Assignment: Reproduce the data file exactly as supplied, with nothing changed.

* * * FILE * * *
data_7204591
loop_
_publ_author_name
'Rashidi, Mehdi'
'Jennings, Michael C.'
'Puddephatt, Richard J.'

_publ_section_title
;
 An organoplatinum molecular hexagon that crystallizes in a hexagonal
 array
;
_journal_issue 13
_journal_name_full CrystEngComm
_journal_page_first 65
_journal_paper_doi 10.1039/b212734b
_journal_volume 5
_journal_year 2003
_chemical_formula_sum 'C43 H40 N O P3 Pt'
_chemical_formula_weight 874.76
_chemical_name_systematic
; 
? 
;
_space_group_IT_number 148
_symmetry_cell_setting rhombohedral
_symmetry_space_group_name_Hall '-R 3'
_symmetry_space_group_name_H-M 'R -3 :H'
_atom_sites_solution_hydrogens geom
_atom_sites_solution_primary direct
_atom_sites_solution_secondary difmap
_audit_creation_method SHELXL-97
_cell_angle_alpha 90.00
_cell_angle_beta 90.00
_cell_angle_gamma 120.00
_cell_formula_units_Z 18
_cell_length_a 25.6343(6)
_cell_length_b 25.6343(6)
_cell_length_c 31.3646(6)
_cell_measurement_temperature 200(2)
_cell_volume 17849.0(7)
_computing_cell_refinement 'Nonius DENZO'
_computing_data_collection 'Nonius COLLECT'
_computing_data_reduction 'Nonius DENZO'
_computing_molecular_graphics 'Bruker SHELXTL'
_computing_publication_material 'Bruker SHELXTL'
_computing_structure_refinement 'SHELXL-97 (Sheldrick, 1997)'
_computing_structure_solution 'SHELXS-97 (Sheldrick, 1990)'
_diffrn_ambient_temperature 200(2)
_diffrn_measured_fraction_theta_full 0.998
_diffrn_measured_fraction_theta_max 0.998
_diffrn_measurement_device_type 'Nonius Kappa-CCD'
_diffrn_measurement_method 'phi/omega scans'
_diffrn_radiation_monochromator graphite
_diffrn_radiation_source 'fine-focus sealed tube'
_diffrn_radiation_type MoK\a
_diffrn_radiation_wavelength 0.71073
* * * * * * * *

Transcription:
data_7204591
loop_
_publ_author_name
'Rashidi, Mehdi'
'Jennings, Michael C.'
'Puddephatt, Richard J.'

_publ_section_title
;
 An organoplatinum molecular hexagon that crystallizes in a hexagonal
 array
;
_journal_issue 13
_journal_name_full CrystEngComm
_journal_page_first 65
_journal_paper_doi 10.1039/b212734b
_journal_volume 5
_journal_year 2003
_chemical_formula_sum 'C43 H40 N O P3 Pt'
_chemical_formula_weight 874.76
_chemical_name_systematic
; 
? 
;
_space_group_IT_number 148
_symmetry_cell_setting rhombohedral
_symmetry_space_group_name_Hall '-R 3'
_symmetry_space_group_name_H-M 'R -3 :H'
_atom_sites_solution_hydrogens geom
_atom_sites_solution_primary direct
_atom_sites_solution_secondary difmap
_audit_creation_method SHELXL-97
_cell_angle_alpha 90.00
_cell_angle_beta 90.00
_cell_angle_gamma 120.00
_cell_formula_units_Z 18
_cell_length_a 25.6343(6)
_cell_length_b 25.6343(6)
_cell_length_c 31.3646(6)
_cell_measurement_temperature 200(2)
_cell_volume 17849.0(7)
_computing_cell_refinement 'Nonius DENZO'
_computing_data_collection 'Nonius COLLECT'
_computing_data_reduction 'Nonius DENZO'
_computing_molecular_graphics 'Bruker SHELXTL'
_computing_publication_material 'Bruker SHELXTL'
_computing_structure_refinement 'SHELXL-97 (Sheldrick, 1997)'
_computing_structure_solution 'SHELXS-97 (Sheldrick, 1990)'
_diffrn_ambient_temperature 200(2)
_diffrn_measured_fraction_theta_full 0.998
_diffrn_measured_fraction_theta_max 0.998
_diffrn_measurement_device_type 'Nonius Kappa-CCD'
_diffrn_measurement_method 'phi/omega scans'
_diffrn_radiation_monochromator graphite
_diffrn_radiation_source 'fine-focus sealed tube'
_diffrn_radiation_type MoK\a
_diffrn_radiation_wavelength 0.71073